Lost in Translation: The Art of Ignoring Mom
Today was one of those days where my nerves were shot from the instant I got out of bed. This was most likely the result of having to take my morning pee with a four-year-old talking non-stop about his hockey game that evening. Bathroom audiences before coffee are a bad omen for what is to come for the day.
At 5 AM, my youngest, Will Jr., came down dressed, teeth brushed, and ready to go to hockey. There was only one problem—hockey wasn’t until 6 PM. So, an early start to the day it was.
For some reason, waking up early made me much more alert. Maybe it was because I was looking for a reason to be pissed off. Waking up with your kids even when you don’t want to is not reason enough to be mad. It’s a recipe for guilt and a trip to a therapist, so I need to deflect. Thus, I decided I was going to pay attention to the shit that goes on around my house.
Don’t get me wrong; I still ignored the pile of laundry waiting to be put away. I aimed my focus in a different direction. (I hate laundry anyway, so it will sit there until Will, my husband, bitches about it and does it himself.) I noticed that every time I said something, my kids translated it to mean something else.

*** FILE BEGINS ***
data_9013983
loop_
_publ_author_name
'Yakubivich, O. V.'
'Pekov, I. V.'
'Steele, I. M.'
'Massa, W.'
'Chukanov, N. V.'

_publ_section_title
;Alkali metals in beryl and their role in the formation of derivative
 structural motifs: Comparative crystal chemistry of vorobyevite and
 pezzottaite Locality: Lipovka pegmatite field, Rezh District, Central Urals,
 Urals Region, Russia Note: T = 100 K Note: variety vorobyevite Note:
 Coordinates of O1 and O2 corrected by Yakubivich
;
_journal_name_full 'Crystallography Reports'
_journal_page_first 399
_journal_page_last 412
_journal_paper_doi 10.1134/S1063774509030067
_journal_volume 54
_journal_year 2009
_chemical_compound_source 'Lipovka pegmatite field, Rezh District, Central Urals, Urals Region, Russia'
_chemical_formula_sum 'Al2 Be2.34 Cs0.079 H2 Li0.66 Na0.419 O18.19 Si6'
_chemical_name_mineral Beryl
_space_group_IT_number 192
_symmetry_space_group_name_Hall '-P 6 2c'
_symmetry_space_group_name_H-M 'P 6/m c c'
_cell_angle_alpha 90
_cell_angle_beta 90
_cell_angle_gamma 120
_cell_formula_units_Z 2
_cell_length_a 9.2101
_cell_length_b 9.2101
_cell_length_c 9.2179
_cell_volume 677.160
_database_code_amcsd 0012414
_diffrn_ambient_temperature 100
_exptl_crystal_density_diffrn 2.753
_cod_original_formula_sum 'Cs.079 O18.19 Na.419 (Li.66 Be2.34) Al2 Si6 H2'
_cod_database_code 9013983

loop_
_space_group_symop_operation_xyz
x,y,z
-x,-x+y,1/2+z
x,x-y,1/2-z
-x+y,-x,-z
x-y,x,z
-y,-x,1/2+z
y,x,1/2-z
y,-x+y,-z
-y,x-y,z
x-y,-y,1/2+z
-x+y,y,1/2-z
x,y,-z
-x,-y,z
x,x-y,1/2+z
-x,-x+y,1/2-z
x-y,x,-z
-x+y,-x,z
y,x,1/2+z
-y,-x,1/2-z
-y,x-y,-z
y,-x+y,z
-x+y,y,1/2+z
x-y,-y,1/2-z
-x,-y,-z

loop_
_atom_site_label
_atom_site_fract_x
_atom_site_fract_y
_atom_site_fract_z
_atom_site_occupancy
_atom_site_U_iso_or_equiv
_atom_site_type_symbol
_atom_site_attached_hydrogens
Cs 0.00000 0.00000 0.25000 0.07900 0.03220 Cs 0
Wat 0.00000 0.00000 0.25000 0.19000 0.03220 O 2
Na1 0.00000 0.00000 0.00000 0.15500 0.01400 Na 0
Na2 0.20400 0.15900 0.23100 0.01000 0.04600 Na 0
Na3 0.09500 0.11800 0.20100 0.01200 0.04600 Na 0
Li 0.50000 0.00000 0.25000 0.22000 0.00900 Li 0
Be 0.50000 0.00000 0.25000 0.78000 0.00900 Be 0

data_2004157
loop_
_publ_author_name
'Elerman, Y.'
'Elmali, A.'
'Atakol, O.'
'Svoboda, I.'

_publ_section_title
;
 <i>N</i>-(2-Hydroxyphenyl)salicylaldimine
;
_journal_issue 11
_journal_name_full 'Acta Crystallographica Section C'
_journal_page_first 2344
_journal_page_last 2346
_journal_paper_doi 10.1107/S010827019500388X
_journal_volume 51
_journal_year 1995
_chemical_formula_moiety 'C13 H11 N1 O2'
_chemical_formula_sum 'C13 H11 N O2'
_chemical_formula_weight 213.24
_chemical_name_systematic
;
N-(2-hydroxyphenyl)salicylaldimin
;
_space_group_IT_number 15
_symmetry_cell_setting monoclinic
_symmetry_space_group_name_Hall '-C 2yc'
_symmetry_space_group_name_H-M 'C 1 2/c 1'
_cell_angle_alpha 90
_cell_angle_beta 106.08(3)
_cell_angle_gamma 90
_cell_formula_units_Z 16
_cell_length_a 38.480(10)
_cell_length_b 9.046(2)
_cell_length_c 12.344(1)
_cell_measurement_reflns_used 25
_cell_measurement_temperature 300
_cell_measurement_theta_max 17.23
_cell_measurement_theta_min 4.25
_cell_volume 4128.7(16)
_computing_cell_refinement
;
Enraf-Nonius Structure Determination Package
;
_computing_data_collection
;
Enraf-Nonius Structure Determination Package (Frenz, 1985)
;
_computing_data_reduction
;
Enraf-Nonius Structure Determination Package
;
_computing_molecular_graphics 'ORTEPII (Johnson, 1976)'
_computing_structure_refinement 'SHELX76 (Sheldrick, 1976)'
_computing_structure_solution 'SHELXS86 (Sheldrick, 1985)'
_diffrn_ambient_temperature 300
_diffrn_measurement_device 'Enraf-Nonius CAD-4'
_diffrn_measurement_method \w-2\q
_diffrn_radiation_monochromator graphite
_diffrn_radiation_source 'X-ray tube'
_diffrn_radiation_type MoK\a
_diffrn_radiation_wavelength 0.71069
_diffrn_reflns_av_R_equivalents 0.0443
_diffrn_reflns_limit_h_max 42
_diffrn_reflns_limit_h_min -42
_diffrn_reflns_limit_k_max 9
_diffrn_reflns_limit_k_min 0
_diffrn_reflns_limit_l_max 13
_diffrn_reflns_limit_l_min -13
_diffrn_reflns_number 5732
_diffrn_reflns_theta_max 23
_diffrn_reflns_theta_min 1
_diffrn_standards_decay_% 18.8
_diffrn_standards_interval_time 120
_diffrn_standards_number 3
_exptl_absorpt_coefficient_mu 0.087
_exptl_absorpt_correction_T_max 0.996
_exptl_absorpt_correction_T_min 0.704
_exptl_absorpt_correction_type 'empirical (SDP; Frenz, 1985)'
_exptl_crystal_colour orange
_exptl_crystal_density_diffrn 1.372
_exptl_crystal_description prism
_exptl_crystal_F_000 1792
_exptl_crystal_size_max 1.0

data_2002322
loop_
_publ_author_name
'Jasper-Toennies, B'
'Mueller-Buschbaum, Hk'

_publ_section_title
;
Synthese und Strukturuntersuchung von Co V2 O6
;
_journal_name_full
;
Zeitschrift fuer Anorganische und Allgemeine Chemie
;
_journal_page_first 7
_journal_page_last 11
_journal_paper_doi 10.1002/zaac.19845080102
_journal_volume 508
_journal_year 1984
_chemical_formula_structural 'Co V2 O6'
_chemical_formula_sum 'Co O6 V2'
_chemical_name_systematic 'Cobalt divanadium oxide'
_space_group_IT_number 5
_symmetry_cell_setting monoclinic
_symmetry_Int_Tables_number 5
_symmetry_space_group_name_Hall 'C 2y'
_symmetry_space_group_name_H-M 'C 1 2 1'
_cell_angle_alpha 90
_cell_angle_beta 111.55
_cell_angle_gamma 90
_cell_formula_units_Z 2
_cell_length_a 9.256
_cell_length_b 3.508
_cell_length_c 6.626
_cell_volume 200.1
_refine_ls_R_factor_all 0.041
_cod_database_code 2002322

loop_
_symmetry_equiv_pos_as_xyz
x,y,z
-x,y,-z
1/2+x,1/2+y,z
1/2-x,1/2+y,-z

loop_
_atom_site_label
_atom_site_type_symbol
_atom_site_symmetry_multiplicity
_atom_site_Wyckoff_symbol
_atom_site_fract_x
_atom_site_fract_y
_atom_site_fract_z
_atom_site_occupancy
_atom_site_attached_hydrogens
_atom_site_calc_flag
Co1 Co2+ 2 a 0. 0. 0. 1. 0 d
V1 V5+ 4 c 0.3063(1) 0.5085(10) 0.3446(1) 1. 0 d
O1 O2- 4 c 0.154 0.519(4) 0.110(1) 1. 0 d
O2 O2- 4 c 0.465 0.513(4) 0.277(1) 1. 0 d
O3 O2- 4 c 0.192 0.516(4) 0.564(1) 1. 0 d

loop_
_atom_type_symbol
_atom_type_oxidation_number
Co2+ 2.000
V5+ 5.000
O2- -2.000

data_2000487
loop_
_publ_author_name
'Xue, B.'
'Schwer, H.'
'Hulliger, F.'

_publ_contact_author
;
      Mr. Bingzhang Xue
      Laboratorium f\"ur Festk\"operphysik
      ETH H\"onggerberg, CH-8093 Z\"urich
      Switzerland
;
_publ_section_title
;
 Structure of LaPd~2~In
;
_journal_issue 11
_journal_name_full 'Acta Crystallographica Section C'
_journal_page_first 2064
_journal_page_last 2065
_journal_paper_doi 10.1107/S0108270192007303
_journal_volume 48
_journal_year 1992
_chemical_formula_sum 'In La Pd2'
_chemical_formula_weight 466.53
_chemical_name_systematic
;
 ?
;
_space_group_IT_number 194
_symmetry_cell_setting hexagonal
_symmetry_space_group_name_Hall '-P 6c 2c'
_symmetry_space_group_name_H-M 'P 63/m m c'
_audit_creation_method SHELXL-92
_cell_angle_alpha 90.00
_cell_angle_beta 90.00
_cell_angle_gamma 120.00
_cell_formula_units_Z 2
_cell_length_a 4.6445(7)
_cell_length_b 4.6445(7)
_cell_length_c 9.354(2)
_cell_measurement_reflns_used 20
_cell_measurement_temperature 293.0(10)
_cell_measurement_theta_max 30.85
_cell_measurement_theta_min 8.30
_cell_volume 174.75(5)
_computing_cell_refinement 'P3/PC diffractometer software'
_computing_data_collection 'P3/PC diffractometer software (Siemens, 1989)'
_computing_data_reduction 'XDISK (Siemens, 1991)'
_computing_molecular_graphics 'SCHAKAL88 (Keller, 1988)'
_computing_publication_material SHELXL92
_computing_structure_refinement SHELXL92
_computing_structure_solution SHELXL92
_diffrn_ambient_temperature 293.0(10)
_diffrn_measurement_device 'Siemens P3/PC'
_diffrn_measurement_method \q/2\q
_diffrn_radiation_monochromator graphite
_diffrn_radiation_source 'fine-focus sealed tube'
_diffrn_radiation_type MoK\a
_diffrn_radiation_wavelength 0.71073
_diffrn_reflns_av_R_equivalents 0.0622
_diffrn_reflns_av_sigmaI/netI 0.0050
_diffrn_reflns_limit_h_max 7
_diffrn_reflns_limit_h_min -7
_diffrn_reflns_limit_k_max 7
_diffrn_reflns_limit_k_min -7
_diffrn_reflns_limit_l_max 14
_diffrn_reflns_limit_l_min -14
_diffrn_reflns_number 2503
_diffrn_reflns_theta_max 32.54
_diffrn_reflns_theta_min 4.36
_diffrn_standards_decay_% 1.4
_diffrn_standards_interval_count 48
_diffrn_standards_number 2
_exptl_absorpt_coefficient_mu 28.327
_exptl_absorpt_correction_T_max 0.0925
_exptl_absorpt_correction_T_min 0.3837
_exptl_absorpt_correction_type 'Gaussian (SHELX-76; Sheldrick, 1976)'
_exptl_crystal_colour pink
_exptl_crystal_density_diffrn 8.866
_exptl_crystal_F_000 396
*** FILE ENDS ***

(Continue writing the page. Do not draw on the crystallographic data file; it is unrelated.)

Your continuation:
It was like we were speaking two different languages. All. Day. Long. So, I spent the day trying to decipher what they were hearing in hopes of bridging this communication gap that is plaguing our home. I think I figured it out.
Here are few different scenarios where I clearly understood what they were hearing. And, in their defense, it was definitely not what I was saying.
What I said: Ok guys time to eat breakfast. What do you want?
What they heard: Turn on the TV and ignore everything mom says.
What I said: Guys, I have to make a phone call, go in the other room and try to be quite for a few minutes.
What they heard: Follow mom around and ask her for a drink every thirty seconds. The shushing and the hand waving means talk louder and more frequently. We need to get her to flip out, so the person on the other end of the phone thinks she’s bat shit crazy.
This one struck me as odd, because I told them to go outside, and they stayed inside. I am puzzled here.
What I said: Ok, guys. It’s time to get into the car for hockey.